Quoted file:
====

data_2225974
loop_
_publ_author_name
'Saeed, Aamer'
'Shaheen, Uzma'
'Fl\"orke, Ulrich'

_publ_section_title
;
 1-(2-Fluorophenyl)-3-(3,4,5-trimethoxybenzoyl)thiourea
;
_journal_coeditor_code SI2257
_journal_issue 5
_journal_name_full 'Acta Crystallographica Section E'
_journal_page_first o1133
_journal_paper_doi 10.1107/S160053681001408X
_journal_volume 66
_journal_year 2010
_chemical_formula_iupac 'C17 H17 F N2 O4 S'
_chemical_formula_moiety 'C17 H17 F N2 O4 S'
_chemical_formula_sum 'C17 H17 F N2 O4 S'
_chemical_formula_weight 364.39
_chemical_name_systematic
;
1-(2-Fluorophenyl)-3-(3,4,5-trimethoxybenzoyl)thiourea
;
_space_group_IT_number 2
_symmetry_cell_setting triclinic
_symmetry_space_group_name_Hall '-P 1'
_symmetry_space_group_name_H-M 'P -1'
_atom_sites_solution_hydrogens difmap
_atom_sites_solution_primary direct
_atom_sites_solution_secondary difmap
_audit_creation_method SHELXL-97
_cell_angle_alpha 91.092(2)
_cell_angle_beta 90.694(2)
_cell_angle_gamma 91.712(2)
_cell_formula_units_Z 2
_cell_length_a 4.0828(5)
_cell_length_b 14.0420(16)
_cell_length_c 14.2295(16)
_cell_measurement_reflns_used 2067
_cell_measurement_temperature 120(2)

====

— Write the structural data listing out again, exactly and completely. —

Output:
data_2225974
loop_
_publ_author_name
'Saeed, Aamer'
'Shaheen, Uzma'
'Fl\"orke, Ulrich'

_publ_section_title
;
 1-(2-Fluorophenyl)-3-(3,4,5-trimethoxybenzoyl)thiourea
;
_journal_coeditor_code SI2257
_journal_issue 5
_journal_name_full 'Acta Crystallographica Section E'
_journal_page_first o1133
_journal_paper_doi 10.1107/S160053681001408X
_journal_volume 66
_journal_year 2010
_chemical_formula_iupac 'C17 H17 F N2 O4 S'
_chemical_formula_moiety 'C17 H17 F N2 O4 S'
_chemical_formula_sum 'C17 H17 F N2 O4 S'
_chemical_formula_weight 364.39
_chemical_name_systematic
;
1-(2-Fluorophenyl)-3-(3,4,5-trimethoxybenzoyl)thiourea
;
_space_group_IT_number 2
_symmetry_cell_setting triclinic
_symmetry_space_group_name_Hall '-P 1'
_symmetry_space_group_name_H-M 'P -1'
_atom_sites_solution_hydrogens difmap
_atom_sites_solution_primary direct
_atom_sites_solution_secondary difmap
_audit_creation_method SHELXL-97
_cell_angle_alpha 91.092(2)
_cell_angle_beta 90.694(2)
_cell_angle_gamma 91.712(2)
_cell_formula_units_Z 2
_cell_length_a 4.0828(5)
_cell_length_b 14.0420(16)
_cell_length_c 14.2295(16)
_cell_measurement_reflns_used 2067
_cell_measurement_temperature 120(2)